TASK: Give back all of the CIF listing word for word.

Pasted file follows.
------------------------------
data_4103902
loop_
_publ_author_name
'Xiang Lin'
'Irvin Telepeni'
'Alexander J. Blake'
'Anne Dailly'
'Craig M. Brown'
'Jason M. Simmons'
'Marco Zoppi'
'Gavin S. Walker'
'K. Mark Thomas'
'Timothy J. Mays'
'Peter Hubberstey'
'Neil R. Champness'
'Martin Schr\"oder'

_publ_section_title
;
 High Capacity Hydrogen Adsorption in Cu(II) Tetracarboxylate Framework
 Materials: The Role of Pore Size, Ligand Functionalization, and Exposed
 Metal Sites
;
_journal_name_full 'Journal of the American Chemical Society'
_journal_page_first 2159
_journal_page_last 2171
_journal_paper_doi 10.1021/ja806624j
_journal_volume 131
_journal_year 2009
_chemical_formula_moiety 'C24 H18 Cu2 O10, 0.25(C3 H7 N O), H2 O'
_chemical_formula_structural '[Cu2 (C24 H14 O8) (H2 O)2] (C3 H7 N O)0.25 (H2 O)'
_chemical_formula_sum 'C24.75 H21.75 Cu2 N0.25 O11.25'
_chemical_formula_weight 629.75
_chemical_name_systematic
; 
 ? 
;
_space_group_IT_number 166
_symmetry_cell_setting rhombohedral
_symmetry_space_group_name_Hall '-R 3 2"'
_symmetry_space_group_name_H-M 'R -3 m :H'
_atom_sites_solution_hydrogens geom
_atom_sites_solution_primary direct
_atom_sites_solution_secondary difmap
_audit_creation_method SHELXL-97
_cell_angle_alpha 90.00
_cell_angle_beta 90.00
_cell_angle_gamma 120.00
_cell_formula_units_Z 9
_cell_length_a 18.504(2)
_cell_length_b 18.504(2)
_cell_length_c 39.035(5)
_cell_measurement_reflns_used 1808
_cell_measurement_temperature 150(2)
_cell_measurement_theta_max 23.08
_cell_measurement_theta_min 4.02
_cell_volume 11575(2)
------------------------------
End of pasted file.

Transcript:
data_4103902
loop_
_publ_author_name
'Xiang Lin'
'Irvin Telepeni'
'Alexander J. Blake'
'Anne Dailly'
'Craig M. Brown'
'Jason M. Simmons'
'Marco Zoppi'
'Gavin S. Walker'
'K. Mark Thomas'
'Timothy J. Mays'
'Peter Hubberstey'
'Neil R. Champness'
'Martin Schr\"oder'

_publ_section_title
;
 High Capacity Hydrogen Adsorption in Cu(II) Tetracarboxylate Framework
 Materials: The Role of Pore Size, Ligand Functionalization, and Exposed
 Metal Sites
;
_journal_name_full 'Journal of the American Chemical Society'
_journal_page_first 2159
_journal_page_last 2171
_journal_paper_doi 10.1021/ja806624j
_journal_volume 131
_journal_year 2009
_chemical_formula_moiety 'C24 H18 Cu2 O10, 0.25(C3 H7 N O), H2 O'
_chemical_formula_structural '[Cu2 (C24 H14 O8) (H2 O)2] (C3 H7 N O)0.25 (H2 O)'
_chemical_formula_sum 'C24.75 H21.75 Cu2 N0.25 O11.25'
_chemical_formula_weight 629.75
_chemical_name_systematic
; 
 ? 
;
_space_group_IT_number 166
_symmetry_cell_setting rhombohedral
_symmetry_space_group_name_Hall '-R 3 2"'
_symmetry_space_group_name_H-M 'R -3 m :H'
_atom_sites_solution_hydrogens geom
_atom_sites_solution_primary direct
_atom_sites_solution_secondary difmap
_audit_creation_method SHELXL-97
_cell_angle_alpha 90.00
_cell_angle_beta 90.00
_cell_angle_gamma 120.00
_cell_formula_units_Z 9
_cell_length_a 18.504(2)
_cell_length_b 18.504(2)
_cell_length_c 39.035(5)
_cell_measurement_reflns_used 1808
_cell_measurement_temperature 150(2)
_cell_measurement_theta_max 23.08
_cell_measurement_theta_min 4.02
_cell_volume 11575(2)